Hi
A friend of mine has recently 'inherited' a rotweiller, originally purchased by her daughter, who can no longer keep the dog. She is 9 months old, and was purchased at 6 weeks old at a cost of £300. She is a lovely and very much adored dog.
My friend noticed the dog occasionally limped, and after an x-ray at the vets, it was discovered that the dog has a poor hip, which is apparently a common hereditary problem in rotweillers, an operation to fix the problem for just this hip, will cost about £450.00. It transpires that her pet insurance does not cover hereditary conditions.
My friend was distraught, and contacted the breeder to ask whether the parents were 'hip-scored', and whether the dog was actually KC registered. Also the pedigree certificate for the dog, is obviously just something that has been created on a home pc.

The breeder is not interested in the dogs condition, and does not want to get involved, either to give my friend guidance and support on the dogs condition, nor to at least help with the cost of the operation. My friend is furious and believes that the breeder should at least show some interest, and perhaps help with the cost of the operation. The breeders response is that its not her problem, and the cost is my friends own fault for taking out 'cheap insurance'.

Are there any rules that this breeder should adhere to in this situation, or are they perfectly within their rights to not want anything to do with it? Also, do dog breeders have to be registered with a governing body? Is there anyway to find out whether this condition was present in the dog from birth?
Any advice would be greatly appreciated
Thanks
Lisa
Hi A friend of mine has recently 'inherited' a rotweiller, originally purchased by her daughter, who can no longer keep ... was purchased at 6 weeks old at a cost of £300. She is a lovely and very much adored dog.

A rottie from a responsible breeder would not have been allowed to leave until eight weeks & I'd be suprised if only £300.... Another reason to do the research before purchase.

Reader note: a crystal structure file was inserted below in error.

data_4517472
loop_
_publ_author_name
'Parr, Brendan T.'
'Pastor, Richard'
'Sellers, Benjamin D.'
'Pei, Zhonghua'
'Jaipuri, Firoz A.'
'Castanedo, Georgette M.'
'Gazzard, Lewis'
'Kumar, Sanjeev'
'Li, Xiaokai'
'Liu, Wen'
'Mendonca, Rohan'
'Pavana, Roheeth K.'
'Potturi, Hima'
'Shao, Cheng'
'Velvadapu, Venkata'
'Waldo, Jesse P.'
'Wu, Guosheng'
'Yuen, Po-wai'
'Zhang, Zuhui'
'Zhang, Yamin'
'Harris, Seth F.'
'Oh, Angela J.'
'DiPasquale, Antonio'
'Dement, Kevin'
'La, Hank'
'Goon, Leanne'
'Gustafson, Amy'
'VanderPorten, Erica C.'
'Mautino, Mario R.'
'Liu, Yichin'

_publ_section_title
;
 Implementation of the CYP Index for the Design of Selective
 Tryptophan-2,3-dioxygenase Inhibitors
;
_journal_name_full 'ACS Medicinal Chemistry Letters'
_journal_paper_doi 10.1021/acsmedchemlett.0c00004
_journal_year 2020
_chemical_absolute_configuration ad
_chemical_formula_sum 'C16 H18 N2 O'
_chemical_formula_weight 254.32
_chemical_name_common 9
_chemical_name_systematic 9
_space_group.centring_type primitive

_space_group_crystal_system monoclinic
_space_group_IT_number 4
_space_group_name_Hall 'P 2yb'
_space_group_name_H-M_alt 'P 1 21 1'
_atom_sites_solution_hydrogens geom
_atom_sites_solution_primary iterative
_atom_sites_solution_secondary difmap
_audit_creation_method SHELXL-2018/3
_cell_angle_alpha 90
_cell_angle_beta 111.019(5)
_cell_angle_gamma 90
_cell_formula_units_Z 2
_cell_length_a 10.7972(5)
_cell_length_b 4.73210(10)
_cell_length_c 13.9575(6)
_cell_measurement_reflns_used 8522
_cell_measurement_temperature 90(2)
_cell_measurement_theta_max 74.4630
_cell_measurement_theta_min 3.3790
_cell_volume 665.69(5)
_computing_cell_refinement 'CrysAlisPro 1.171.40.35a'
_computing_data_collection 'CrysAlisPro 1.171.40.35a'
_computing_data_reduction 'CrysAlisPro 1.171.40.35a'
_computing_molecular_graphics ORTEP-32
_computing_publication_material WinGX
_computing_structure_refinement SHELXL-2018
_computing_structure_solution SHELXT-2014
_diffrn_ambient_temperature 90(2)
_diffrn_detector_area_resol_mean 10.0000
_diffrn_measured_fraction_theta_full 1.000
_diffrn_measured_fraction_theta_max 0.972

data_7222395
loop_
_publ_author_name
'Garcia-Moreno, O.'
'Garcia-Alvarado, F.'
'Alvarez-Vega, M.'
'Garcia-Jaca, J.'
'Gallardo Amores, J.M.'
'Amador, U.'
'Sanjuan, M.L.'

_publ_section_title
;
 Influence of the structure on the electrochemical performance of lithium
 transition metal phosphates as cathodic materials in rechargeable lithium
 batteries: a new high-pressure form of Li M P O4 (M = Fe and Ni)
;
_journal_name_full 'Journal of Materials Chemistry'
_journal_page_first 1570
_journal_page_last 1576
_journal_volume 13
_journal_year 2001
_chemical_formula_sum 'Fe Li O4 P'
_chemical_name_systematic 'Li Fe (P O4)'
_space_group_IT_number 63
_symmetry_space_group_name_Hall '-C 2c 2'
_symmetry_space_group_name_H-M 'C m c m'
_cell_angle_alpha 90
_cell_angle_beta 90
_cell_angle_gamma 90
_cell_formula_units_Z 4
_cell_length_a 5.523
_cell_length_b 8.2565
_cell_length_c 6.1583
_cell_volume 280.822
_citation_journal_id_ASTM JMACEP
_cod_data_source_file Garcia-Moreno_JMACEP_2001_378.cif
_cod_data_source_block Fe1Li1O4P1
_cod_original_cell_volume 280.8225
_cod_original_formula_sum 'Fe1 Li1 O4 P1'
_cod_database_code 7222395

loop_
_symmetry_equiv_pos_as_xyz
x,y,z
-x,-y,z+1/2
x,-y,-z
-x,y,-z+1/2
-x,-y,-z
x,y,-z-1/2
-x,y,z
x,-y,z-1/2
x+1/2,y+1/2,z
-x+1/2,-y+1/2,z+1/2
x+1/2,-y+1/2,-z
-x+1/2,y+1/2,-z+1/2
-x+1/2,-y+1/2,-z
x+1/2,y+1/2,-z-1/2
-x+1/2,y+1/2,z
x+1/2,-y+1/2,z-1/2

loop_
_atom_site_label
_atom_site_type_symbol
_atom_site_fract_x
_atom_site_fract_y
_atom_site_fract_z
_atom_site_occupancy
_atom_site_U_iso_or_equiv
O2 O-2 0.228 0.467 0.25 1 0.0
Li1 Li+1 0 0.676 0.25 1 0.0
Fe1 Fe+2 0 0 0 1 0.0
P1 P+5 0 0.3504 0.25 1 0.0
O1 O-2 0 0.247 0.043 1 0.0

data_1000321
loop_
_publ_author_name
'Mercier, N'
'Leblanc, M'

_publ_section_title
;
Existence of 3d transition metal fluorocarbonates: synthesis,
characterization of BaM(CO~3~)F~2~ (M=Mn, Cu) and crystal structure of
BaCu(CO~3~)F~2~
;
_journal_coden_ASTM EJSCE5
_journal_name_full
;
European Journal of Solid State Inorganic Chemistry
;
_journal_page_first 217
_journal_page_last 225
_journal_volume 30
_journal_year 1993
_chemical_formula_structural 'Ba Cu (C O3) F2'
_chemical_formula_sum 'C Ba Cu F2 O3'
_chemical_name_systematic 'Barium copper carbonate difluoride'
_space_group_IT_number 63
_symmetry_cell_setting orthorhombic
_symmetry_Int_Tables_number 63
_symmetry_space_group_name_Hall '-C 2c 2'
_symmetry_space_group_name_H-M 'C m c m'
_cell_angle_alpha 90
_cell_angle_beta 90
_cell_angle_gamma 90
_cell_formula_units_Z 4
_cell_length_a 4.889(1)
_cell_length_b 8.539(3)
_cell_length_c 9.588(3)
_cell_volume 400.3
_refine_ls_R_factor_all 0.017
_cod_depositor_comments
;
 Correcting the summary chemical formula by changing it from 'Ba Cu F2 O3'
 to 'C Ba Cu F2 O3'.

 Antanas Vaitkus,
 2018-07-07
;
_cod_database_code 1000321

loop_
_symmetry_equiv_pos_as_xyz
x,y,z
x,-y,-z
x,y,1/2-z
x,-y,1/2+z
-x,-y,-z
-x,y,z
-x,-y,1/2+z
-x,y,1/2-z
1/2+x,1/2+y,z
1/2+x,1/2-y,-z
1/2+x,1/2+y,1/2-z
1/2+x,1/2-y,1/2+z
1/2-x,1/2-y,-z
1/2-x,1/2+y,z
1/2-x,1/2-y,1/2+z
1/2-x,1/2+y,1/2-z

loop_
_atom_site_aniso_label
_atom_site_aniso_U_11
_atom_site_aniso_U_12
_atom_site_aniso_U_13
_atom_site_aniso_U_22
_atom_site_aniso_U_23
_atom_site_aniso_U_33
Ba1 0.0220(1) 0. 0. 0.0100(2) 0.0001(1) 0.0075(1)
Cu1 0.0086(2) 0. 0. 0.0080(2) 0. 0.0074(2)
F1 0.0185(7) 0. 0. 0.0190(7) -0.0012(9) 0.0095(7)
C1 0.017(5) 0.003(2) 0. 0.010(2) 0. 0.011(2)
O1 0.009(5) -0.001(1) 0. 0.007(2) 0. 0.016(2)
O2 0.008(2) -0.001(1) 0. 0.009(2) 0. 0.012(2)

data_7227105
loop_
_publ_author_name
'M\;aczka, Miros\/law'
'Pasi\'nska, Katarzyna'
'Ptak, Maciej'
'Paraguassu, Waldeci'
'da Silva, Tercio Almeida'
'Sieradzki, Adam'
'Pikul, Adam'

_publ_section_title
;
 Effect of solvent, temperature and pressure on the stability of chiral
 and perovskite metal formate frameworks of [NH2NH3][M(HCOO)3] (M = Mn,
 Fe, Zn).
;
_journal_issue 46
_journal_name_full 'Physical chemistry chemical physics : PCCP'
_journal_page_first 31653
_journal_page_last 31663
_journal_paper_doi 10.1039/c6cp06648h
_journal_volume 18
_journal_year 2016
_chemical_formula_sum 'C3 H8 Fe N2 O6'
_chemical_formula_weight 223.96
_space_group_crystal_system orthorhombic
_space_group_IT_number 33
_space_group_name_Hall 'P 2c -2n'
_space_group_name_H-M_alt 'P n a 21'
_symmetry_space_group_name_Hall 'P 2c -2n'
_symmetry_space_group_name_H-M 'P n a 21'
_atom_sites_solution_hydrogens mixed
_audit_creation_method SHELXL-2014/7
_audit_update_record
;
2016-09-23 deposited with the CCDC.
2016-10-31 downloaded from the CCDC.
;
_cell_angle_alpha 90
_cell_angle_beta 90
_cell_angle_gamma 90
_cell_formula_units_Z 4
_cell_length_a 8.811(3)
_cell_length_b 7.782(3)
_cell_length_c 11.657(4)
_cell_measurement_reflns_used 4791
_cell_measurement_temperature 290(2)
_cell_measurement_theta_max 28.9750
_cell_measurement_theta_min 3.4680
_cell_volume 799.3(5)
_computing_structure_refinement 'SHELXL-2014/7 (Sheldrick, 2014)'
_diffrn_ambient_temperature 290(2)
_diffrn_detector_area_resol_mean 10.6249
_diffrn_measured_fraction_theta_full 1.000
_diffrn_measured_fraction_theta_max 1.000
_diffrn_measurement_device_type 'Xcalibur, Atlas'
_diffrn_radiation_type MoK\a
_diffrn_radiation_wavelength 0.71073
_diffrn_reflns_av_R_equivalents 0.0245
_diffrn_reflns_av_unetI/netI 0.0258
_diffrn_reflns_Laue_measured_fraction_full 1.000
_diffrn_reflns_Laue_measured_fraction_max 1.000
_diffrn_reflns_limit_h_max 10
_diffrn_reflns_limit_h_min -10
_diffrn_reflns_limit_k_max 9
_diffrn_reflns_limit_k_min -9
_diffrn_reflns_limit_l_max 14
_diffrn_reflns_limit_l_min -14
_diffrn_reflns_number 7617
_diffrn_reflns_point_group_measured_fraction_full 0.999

Pedigrees are written by the breeder & may well be created on a home pc. The Kennel club documents are officially produced.
I doubt it is registered as if it were the friends daughter should know. All the rottie breeders I know make a point of explaining the X rays & tests to new owners but so often people just buy the first puppy they see. Caveat emptor........
AFAIK no pet insurance would cover this condition.

Does the breeder breed regularly, unless this pup was sold with a warranty there is little you can do.
It has to be the original purchaser that makes any complaint against the "breeder" but a word with her local environmental health dept & trading standards is the way to go. Is the breeder local? A sob story in the local rag might pay dividends ;oP
But Caveat emptor........I would expect HD as part of the deal with a poorly bred rottie.
2p
Sue
Also the pedigree certificate for the dog, is obviously
just something that has been created on a home pc.

This is not a problem in and of itself. I just sent a pedigree I printed on my PC home with some potential puppy buyers. No big deal.
The breeder is not interested in the dogs condition, and does not want to get involved, either to give my ... and believes that the breeder should at least show some interest, and perhaps help with the cost of the operation.

Things might be different in the UK, but unless your friend's daughter (would would have to be the plaintiff) has a legally binding contract wherein the breeder agrees to refund all or a portion of the cost of the puppy, there isn't anything the breeder /has/ to do. Sure, a good breeder would care and at the very least be interested in the dog's condition and willing to lend moral support. A good breeder would also refund the cost of the puppy for use toward's the dog's treatment.
This doesn't sound like a good breeder.
Are there any rules that this breeder should adhere to in this situation, or are they perfectly within their rights to not want anything to do with it? Also, do dog breeders have to be registered with a governing body?

I am not aware of any sort of governing body for breeders in the UK. There isn't one in the US for hobby breeders. In the US any breeder with a USDA license for commercial breeding is someone to stay away from - that's a puppy miller.
Many breeders are members of their local and national breed clubs. Sometimes those clubs have a code of ethics. Your friend could find out if the breeder is in any of those clubs, and if so what sort of agreement the breeder made when joining. Some clubs will kick breeders out for violating their code of ethics. Some won't. They can't stop a person from breeding or selling dogs though, or fine her in anyway.
Is there anyway to find out whether this
condition was present in the dog from birth?

Hip dysplasia is hereditary. The genes that cause it were present at birth. The condition itself is not always detectable or effectively present in youg dogs which is why the OFA (Orthopedic Foundation for Animals) will only certify hip scores on dogs over 2 years of age. Hips change as the dog grows. BTW, if the dog was registered, your friend's daughter should probably have a registration certificate.
Your friend could probably contact the breed club for advice and support in dealing with CHD. She'll probably just have to write the breeder off as a lost cause and just concentrate on caring for her dog.

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